Tuluremia Found in Five Cats in Champaign County
Five cats in Champaign County have been diagnosed with tularemia, also known as rabbit fever, and other names. It's a bacterial disease that can spread to humans.
Epidemiologist Avais Vaid of the Champaign-Urbana Public Health District said cats catch tularemia from ticks they encounter while hunting rabbits and other small rodents. Four of the five cats with the disease have either died or been euthanized.
A spokesperson for the Illinois Department of Public Health says cases of tularemia haven't been seen in the state in years. Vaid said he's concerned that the disease has shown up in cats in Cahampaign County, and he worries the disease may be spreading.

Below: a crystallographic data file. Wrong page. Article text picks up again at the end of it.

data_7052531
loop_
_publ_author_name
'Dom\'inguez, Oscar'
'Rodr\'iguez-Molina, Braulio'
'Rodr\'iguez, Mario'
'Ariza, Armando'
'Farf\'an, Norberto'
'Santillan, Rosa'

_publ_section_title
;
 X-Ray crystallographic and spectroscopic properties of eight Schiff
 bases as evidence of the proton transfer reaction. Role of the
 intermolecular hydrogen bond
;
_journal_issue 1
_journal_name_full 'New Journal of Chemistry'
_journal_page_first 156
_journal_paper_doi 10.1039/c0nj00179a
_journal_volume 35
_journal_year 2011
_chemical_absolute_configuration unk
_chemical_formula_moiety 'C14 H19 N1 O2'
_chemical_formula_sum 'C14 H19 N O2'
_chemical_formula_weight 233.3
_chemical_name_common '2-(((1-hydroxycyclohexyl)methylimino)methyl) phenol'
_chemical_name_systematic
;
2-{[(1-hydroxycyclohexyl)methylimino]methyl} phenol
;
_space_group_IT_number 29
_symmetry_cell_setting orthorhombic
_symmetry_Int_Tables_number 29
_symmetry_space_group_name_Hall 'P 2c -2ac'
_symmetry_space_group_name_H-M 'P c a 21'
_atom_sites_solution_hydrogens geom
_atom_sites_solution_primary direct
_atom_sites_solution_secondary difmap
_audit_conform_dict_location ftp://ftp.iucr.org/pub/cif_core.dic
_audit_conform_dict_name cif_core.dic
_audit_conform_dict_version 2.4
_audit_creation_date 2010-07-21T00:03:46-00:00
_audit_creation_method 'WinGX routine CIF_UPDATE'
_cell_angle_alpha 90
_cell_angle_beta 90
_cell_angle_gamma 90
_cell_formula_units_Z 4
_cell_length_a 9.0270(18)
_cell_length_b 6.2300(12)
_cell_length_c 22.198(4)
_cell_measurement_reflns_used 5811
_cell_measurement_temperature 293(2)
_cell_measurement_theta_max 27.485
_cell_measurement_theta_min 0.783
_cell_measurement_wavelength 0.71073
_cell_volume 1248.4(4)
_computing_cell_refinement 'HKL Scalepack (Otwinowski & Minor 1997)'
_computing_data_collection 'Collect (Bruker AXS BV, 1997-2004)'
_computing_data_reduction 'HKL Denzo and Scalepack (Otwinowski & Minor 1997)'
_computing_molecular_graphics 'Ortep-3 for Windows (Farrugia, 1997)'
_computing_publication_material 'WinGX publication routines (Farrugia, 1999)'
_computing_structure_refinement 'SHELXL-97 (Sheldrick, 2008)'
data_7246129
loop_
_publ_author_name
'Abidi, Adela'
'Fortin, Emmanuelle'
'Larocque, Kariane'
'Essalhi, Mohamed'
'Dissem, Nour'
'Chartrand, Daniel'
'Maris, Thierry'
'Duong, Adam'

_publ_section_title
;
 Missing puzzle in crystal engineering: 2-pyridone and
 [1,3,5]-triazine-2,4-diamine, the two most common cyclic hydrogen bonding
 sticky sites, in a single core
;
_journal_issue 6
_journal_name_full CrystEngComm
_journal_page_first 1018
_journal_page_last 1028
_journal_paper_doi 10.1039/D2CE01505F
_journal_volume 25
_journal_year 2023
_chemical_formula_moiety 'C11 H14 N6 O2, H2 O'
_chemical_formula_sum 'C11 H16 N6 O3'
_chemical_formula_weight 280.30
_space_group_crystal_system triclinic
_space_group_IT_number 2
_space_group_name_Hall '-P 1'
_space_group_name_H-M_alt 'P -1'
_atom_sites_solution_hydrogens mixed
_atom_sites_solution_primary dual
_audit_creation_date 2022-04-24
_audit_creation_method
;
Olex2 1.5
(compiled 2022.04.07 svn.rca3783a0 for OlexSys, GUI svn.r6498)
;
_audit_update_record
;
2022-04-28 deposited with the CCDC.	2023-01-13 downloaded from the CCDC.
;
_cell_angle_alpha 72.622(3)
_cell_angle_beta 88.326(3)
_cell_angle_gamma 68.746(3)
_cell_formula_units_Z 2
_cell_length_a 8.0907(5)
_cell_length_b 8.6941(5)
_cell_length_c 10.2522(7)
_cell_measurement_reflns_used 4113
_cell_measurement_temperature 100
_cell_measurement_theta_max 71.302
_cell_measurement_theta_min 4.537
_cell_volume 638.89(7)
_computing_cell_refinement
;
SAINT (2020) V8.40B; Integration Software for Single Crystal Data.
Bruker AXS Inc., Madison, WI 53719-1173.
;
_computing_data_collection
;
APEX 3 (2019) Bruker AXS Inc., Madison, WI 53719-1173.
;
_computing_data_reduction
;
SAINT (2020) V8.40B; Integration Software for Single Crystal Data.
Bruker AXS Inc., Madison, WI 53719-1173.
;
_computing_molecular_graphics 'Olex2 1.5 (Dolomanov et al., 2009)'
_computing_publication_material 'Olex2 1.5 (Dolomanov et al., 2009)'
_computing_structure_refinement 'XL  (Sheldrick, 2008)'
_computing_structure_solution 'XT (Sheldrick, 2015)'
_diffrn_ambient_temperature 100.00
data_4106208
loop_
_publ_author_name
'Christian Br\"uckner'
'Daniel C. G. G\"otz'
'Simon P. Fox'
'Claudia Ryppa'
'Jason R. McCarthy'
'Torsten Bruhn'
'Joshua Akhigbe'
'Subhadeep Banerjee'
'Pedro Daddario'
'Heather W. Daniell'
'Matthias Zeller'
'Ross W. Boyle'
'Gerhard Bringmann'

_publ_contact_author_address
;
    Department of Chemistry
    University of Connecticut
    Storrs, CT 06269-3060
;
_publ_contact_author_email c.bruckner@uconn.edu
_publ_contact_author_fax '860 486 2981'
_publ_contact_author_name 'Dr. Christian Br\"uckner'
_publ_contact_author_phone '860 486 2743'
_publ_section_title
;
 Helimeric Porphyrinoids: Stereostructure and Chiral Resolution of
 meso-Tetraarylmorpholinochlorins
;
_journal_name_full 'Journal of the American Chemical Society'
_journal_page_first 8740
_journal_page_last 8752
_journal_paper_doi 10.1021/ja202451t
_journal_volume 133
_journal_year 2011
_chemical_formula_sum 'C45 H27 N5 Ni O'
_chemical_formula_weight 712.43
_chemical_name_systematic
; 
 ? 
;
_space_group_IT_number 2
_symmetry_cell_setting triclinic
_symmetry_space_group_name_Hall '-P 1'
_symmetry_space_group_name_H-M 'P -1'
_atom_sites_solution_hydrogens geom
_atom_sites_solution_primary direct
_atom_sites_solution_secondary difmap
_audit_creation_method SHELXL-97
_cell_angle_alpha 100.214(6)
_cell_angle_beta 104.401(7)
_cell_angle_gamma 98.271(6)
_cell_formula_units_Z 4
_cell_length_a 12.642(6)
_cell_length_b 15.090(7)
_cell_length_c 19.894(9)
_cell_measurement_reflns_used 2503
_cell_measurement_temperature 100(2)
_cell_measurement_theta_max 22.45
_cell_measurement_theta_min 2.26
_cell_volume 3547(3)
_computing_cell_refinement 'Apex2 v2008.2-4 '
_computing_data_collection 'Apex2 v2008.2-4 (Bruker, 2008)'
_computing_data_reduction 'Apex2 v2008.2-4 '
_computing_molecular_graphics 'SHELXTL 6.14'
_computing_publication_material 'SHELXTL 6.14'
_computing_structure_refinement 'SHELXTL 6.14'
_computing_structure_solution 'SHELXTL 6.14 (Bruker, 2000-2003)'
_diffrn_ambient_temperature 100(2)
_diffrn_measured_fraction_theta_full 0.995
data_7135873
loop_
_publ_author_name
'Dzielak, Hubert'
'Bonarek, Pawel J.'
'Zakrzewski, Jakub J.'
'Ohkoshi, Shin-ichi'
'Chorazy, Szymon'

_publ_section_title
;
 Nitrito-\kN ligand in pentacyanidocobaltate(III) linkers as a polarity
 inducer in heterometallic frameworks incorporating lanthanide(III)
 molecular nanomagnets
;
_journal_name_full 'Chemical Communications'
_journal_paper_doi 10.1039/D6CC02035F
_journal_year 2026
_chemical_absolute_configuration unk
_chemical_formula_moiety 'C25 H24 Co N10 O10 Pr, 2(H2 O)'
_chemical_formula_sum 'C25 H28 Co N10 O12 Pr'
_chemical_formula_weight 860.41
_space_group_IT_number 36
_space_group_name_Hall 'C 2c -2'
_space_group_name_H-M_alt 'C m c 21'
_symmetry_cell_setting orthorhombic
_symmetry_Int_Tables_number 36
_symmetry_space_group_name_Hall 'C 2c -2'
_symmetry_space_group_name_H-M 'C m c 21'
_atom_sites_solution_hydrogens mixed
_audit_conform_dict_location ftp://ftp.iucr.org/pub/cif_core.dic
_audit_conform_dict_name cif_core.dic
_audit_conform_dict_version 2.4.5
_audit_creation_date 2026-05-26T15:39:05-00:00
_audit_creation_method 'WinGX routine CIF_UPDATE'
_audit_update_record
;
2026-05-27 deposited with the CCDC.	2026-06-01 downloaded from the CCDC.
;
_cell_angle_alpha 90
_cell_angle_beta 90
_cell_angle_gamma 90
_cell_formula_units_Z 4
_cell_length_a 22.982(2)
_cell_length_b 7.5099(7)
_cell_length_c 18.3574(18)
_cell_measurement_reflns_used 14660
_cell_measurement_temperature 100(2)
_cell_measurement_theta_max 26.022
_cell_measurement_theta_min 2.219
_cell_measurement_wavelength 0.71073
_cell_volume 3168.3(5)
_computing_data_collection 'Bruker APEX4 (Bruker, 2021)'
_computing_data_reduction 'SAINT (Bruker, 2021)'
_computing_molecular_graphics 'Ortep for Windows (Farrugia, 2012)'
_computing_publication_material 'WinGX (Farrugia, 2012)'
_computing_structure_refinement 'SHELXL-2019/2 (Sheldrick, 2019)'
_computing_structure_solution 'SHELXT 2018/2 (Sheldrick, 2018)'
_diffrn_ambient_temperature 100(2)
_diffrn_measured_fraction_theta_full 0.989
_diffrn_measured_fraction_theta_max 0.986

"Initially, the three cats were in the Savoy area, which were very close to the wildlife area over there," Vaid explained. "But then the other ones that we found, one was in Champaign and (one was) in Urbana. So that really raises the concern that it is possible that it is spreading to other parts of the county."
Cats with tularemia may develop a high fever, mouth ulcers and depression, among other symptoms. They can spread the disease to humans through bites and scratches, sneezing or saliva. Human symptoms include sudden fever, chills, heat and muscle aches and diarrhea. The disease is fatal to humans in rare cases, especially if not treated.
Vaid said the best way to protect cats from tularemia is not to let them hunt outdoors, and make sure they're protected from tick bites. He says freezing weather should curb the threat of the tick that spreads tularemia.